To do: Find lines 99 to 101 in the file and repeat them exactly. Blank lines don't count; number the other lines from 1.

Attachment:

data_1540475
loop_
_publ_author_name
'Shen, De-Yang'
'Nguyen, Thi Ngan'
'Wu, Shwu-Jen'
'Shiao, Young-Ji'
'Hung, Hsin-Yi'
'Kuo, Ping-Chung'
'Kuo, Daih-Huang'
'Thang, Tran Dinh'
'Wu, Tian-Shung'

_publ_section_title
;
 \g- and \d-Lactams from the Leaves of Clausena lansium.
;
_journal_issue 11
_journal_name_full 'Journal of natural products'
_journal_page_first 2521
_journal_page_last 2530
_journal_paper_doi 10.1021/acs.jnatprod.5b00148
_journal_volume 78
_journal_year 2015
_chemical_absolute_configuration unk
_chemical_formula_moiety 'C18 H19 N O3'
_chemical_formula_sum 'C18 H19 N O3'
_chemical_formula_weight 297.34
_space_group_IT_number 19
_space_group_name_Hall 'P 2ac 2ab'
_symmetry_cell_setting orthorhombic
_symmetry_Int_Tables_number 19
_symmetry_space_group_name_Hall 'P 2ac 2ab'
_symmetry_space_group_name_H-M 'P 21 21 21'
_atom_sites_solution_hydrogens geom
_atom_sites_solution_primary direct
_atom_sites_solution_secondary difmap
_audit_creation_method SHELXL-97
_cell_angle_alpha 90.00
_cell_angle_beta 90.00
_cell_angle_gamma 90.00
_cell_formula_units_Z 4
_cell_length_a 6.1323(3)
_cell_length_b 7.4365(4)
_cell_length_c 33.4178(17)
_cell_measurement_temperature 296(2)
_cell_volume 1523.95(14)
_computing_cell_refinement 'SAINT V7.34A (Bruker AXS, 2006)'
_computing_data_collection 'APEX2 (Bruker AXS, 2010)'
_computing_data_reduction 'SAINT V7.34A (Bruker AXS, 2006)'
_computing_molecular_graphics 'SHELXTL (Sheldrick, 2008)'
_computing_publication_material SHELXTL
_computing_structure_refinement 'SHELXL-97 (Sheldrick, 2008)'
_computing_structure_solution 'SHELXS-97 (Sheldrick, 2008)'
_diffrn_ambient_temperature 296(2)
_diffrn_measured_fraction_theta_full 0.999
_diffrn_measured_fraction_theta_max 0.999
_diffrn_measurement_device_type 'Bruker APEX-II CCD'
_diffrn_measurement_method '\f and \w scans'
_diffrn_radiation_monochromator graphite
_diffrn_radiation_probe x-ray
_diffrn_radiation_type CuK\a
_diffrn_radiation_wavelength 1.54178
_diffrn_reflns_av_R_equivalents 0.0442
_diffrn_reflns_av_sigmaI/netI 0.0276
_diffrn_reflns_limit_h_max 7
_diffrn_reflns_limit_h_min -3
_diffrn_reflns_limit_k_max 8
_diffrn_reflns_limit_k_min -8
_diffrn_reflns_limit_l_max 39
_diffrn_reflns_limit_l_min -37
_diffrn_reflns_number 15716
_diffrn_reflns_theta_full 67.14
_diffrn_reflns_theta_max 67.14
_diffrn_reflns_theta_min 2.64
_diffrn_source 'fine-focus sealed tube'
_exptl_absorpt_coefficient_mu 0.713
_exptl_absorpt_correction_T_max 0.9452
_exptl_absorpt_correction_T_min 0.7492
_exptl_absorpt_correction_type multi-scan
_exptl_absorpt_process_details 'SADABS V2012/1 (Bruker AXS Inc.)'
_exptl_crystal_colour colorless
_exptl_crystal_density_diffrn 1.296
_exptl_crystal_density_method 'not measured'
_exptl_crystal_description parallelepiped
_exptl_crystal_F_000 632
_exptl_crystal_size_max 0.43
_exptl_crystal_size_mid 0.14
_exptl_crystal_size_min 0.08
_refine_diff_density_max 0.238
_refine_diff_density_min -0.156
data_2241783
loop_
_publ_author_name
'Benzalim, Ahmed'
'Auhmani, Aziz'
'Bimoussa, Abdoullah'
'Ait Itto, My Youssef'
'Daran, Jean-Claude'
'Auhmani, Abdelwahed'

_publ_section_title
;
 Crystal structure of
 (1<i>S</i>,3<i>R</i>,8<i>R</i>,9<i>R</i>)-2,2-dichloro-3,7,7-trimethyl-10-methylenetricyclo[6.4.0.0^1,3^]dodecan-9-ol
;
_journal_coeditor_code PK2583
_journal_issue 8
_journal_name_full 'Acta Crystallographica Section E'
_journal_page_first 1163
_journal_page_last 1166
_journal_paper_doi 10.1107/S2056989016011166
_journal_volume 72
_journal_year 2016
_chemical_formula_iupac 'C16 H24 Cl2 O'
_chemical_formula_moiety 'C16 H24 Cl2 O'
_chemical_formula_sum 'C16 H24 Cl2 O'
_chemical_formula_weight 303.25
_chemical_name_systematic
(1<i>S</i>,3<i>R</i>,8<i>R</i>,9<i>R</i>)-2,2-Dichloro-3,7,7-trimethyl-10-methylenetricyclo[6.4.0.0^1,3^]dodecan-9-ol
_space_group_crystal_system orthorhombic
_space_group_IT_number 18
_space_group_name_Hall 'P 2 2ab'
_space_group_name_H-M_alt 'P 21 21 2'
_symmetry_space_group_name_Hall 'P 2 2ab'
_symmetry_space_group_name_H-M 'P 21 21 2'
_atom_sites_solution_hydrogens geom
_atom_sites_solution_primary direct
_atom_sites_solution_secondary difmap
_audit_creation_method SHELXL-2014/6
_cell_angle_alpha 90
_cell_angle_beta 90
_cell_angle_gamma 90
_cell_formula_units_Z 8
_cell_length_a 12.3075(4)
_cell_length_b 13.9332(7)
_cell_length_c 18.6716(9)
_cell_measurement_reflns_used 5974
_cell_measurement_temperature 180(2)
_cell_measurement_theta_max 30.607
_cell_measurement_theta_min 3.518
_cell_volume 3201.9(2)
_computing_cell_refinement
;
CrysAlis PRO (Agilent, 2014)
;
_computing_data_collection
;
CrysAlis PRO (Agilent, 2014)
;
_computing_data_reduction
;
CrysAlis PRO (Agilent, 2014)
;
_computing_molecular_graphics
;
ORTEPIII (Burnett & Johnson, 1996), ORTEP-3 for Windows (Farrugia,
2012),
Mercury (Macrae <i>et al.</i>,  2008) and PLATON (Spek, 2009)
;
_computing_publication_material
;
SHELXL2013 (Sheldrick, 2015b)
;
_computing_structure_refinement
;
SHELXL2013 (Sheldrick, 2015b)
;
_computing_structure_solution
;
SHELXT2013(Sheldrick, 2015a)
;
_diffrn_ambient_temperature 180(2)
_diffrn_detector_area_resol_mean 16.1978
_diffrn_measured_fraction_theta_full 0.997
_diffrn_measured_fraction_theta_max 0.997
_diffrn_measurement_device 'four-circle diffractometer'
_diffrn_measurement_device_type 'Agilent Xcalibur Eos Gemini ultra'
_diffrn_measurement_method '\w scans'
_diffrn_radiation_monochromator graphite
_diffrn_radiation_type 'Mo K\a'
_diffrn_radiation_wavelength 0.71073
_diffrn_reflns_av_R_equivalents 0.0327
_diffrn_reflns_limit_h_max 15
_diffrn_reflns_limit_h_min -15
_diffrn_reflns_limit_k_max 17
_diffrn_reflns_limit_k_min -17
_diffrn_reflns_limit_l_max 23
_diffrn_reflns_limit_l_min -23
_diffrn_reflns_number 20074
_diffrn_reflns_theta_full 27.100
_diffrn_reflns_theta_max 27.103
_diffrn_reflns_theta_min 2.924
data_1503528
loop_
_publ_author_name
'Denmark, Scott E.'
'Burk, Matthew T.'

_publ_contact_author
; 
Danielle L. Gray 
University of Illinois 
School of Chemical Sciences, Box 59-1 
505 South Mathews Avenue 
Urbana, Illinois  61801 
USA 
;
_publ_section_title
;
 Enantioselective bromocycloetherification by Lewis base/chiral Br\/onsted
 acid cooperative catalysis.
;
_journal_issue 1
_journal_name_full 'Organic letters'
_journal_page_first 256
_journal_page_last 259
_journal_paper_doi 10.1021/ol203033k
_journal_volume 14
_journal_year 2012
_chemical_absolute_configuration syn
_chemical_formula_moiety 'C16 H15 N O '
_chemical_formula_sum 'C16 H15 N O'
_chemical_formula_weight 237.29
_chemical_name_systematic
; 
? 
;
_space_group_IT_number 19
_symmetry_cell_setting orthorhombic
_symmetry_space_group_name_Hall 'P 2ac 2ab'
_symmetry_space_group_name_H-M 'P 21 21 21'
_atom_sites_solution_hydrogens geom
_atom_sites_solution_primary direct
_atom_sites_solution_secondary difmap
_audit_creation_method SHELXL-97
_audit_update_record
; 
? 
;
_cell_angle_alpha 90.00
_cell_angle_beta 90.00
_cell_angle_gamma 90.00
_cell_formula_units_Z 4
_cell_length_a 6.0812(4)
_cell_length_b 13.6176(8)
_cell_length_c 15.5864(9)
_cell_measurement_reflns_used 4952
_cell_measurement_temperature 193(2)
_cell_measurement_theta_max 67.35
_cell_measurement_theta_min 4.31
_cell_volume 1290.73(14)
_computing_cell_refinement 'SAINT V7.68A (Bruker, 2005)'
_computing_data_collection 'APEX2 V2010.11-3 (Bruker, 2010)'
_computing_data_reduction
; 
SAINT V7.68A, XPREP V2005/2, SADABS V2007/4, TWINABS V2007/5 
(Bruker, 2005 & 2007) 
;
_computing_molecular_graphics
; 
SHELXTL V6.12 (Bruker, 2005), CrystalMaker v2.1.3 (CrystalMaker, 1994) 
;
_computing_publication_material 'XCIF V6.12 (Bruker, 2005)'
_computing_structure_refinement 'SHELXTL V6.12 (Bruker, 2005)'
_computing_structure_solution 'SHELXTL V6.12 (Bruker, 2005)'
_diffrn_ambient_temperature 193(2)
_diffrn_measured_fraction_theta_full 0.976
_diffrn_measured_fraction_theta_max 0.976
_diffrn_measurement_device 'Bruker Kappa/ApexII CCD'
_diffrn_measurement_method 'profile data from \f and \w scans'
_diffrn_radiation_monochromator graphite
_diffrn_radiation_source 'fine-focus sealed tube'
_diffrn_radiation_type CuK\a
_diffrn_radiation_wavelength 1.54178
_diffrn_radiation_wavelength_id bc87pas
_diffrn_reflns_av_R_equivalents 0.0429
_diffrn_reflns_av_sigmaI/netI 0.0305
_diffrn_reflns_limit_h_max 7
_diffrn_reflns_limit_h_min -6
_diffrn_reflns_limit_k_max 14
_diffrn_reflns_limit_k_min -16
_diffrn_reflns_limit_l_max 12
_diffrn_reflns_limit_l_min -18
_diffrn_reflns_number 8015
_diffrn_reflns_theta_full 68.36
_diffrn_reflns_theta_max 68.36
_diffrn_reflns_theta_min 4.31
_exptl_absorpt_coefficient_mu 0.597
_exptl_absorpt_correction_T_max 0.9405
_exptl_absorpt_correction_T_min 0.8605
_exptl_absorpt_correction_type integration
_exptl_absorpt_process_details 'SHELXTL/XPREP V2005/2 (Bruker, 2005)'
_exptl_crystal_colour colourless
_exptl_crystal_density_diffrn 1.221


'Auhmani, Abdelwahed'

_publ_section_title
;